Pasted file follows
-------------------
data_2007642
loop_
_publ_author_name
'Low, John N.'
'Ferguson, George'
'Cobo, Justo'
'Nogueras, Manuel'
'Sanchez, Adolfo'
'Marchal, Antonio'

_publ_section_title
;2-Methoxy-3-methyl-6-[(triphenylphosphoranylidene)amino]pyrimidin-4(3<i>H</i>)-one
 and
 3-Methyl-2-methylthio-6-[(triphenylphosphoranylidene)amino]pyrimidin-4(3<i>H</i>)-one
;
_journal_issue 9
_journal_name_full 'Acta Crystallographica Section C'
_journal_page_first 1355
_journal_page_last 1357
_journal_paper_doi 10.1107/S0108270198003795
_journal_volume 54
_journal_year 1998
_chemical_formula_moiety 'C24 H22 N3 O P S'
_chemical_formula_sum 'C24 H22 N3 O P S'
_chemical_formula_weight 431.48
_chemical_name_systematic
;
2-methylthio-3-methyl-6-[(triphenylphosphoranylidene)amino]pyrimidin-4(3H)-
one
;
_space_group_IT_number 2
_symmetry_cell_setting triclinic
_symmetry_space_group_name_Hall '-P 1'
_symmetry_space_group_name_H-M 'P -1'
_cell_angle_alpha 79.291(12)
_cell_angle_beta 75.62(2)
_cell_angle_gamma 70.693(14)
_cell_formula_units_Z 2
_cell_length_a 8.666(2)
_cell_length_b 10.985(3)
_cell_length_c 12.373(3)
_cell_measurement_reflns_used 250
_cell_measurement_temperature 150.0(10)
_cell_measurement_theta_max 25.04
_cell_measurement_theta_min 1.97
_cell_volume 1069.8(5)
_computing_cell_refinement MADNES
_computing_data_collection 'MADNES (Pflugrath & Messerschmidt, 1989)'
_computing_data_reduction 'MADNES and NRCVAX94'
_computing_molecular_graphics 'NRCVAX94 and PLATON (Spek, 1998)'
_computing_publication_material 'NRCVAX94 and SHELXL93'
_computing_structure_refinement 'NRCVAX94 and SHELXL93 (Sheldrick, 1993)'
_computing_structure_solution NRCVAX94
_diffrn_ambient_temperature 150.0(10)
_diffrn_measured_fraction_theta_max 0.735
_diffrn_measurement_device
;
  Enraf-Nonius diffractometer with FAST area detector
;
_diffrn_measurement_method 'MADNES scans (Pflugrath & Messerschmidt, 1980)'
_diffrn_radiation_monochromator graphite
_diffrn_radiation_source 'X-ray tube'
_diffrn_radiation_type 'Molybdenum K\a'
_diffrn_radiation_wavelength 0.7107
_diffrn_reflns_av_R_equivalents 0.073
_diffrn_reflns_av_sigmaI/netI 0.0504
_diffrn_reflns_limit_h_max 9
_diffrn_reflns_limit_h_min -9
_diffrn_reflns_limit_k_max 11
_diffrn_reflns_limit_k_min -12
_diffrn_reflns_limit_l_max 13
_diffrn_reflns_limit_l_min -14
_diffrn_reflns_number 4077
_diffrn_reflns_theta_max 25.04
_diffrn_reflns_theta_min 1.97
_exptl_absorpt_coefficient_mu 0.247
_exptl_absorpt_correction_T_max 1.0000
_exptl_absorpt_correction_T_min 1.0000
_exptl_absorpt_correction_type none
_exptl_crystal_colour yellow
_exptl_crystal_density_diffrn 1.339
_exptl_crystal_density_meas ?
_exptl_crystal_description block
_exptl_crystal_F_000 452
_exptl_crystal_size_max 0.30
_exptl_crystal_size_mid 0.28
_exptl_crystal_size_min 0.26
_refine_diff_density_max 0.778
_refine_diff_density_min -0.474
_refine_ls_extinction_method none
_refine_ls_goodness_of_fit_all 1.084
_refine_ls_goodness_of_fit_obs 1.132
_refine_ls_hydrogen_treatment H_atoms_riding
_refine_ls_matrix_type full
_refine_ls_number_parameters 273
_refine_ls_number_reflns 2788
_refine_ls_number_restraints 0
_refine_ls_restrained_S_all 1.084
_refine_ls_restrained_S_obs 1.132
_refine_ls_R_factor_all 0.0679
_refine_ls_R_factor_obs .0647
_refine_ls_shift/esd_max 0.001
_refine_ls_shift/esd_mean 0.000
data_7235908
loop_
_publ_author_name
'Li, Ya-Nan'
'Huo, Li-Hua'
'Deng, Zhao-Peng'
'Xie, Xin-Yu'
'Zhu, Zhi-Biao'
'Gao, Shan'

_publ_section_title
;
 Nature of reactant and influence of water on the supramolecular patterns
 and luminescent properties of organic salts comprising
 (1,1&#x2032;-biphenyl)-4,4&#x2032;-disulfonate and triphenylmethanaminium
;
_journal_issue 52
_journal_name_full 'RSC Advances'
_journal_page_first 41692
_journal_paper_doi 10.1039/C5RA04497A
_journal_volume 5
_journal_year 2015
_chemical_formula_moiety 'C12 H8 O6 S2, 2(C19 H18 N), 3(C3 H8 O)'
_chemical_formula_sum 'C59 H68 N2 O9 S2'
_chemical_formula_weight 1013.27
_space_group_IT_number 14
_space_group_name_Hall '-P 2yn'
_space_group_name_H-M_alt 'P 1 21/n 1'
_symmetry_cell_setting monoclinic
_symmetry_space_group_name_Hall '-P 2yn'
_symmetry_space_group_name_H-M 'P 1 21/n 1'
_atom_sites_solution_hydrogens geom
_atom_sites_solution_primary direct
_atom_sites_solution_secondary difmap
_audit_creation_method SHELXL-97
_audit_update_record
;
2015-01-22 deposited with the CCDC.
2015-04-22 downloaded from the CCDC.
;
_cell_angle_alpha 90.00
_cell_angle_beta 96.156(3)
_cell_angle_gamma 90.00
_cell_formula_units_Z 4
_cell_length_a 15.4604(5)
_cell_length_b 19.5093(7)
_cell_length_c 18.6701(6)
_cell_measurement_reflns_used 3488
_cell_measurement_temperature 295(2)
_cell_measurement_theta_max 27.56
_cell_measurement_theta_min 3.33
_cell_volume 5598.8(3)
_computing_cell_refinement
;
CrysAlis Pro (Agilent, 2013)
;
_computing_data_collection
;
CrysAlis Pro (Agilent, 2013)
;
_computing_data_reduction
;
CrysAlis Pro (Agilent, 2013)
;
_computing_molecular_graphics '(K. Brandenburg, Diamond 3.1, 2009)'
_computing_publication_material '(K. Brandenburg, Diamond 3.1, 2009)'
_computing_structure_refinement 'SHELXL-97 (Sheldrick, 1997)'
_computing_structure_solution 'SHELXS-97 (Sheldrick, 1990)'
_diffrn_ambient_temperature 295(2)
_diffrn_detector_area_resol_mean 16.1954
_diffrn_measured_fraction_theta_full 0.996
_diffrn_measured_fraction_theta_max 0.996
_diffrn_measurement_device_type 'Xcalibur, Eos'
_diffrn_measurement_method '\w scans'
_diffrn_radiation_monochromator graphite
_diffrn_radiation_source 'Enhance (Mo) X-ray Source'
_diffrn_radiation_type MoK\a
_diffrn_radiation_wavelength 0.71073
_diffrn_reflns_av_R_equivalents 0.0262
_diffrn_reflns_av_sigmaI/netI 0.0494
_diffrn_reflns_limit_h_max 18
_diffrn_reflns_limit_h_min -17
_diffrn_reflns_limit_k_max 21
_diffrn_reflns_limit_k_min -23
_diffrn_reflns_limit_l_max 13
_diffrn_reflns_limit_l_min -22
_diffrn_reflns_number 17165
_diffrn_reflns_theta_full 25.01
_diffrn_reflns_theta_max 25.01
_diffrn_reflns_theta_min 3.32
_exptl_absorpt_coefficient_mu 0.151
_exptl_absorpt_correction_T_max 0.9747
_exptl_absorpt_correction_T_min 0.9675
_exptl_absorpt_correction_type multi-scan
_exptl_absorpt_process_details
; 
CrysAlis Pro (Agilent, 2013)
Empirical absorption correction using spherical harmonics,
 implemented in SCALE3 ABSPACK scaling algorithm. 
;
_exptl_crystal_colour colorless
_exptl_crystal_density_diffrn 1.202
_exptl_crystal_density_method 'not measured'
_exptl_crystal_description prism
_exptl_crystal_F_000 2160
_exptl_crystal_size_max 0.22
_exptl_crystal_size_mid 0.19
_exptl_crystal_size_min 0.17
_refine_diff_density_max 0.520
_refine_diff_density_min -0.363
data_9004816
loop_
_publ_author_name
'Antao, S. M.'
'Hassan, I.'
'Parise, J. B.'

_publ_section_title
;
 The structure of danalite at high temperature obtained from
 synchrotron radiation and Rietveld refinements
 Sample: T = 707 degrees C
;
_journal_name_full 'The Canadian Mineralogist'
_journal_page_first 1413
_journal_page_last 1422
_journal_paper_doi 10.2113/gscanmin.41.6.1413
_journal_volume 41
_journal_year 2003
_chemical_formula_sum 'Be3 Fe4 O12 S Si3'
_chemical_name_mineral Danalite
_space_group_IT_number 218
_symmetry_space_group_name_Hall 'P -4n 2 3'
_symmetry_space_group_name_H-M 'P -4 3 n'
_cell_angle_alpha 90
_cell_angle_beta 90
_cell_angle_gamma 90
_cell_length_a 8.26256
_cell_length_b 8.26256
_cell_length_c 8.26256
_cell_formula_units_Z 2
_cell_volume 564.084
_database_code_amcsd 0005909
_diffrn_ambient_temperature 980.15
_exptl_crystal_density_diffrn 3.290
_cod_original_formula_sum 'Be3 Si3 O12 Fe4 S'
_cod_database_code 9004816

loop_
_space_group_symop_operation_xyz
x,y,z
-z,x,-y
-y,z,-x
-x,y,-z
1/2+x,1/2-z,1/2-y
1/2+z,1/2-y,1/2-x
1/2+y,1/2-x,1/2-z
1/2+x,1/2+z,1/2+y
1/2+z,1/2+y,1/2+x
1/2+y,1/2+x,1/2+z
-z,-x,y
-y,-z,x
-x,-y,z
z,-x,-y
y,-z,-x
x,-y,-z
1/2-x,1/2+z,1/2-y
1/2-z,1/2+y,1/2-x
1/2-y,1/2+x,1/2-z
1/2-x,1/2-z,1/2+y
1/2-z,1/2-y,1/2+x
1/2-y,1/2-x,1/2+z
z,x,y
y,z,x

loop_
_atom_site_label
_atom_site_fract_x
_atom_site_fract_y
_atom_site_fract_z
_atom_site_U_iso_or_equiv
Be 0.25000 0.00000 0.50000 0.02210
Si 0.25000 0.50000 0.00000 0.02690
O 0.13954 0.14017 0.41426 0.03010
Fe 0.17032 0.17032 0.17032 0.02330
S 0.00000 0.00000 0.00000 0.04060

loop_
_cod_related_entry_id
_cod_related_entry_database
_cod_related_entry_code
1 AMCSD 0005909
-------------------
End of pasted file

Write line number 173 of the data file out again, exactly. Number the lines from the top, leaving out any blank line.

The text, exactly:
_diffrn_measured_fraction_theta_max 0.996